Peace Corps Cooking: What Can I Cook In a Mud Hut? Good Question
Here’s a fascinating question from John, who is about to leave on his Peace Corps assignment! He writes:
I’m going to be serving as a Peace Corps volunteer beginning in July, and my living quarters for the two years I serve will be essentially what you might expect for an extended camping trip. I’ll have a mud hut with no power/running water, a fuel efficient cookstove, but that’s mostly all I know right now. I do know that where I’m serving meat is fairly scarce (fine by me) but there’s a good mix of fruits and veggies and maize is the primary staple (but a good amount of other grains/beans, from my initial research).
I’m wondering if there are any cookbooks you recommend for this sort of situation. The ones I already have seem pretty impractical, as they’re pretty reliant on appliances and ovens (can’t imagine I’ll be able to accurately preheat one).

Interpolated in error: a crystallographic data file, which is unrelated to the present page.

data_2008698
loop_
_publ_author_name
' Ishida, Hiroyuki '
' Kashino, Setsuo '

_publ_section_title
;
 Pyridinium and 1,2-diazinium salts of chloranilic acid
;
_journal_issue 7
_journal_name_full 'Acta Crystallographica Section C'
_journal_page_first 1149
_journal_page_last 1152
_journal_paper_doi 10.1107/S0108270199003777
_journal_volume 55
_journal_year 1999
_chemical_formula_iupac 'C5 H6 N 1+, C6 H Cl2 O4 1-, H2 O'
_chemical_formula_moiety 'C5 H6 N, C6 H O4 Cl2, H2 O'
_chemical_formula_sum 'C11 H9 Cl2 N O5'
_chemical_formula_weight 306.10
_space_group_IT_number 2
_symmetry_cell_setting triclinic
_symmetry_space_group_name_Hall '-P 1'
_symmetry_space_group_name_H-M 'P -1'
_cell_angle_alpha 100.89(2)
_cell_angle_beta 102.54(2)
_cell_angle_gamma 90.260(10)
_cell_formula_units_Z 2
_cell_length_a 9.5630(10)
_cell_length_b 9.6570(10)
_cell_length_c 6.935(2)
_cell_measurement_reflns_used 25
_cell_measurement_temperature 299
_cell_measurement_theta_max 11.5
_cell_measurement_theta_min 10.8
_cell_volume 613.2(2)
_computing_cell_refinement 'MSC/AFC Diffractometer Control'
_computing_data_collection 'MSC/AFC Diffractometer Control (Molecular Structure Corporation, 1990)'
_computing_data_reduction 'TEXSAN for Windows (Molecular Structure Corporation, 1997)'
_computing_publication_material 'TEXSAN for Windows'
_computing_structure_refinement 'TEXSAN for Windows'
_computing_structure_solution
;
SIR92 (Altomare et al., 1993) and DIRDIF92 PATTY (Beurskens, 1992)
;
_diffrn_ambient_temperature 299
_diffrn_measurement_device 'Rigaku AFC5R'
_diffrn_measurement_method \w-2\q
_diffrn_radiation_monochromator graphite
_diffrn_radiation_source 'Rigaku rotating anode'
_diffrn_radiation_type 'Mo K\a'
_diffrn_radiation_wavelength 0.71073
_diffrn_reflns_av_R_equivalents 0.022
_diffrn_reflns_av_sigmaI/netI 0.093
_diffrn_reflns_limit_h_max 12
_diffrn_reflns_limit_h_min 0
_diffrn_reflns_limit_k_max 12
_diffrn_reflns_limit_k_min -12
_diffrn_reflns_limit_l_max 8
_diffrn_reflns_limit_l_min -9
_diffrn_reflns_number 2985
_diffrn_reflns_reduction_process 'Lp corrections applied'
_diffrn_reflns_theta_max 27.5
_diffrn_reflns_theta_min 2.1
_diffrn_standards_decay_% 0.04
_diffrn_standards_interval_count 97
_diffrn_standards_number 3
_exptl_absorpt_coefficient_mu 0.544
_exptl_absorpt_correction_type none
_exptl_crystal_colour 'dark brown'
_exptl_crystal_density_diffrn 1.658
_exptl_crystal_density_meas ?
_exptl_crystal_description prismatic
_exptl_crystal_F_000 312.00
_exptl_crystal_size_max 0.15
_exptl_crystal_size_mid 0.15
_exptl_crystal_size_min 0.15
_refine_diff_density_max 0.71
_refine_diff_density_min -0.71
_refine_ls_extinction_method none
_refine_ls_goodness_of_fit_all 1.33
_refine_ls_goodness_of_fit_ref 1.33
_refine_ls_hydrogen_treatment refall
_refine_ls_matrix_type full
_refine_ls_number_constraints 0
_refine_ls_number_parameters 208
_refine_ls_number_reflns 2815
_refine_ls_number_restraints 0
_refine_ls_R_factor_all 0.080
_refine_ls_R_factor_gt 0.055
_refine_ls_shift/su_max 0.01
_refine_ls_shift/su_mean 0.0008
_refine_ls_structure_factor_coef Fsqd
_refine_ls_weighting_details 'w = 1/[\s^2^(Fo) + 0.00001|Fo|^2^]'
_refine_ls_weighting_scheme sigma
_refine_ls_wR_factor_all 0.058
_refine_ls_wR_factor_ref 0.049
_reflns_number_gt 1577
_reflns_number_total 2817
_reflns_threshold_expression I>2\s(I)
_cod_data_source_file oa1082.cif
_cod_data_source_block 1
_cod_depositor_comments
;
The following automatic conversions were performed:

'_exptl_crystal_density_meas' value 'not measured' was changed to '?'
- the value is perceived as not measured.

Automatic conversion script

John, we are so impressed by your commitment to this trip and to serving in a place that would be very difficult for most of us! We haven’t had much experience cooking in a mud hut, without electricity, so we turned to a friend who does have this kind of experience. She also served with the Peace Corps, in Haiti, for two years, and she had very similar cooking conditions.
SJ, our friend, recommends The Jungle Camp Cookbook as a good resource. It’s out of print, but you may be able to get a used copy or download it here:
• Jungle Camp Cookbook at Ethnologue
You can also find an adapted and updated version of that cookbook from Wycliffe, a Bible translation organization whose members often live in similar situations to yours:
• Wycliffe International Cookbook at Amazon.com
Our friend’s main advice, though? Experimentation is key! A camp stove can actually cook a lot of things you’d be familiar with; ingredients are usually the issue. Good luck, John, and we’ll turn it over to the readers to see if they have more advice.
(Images: Peace Corps)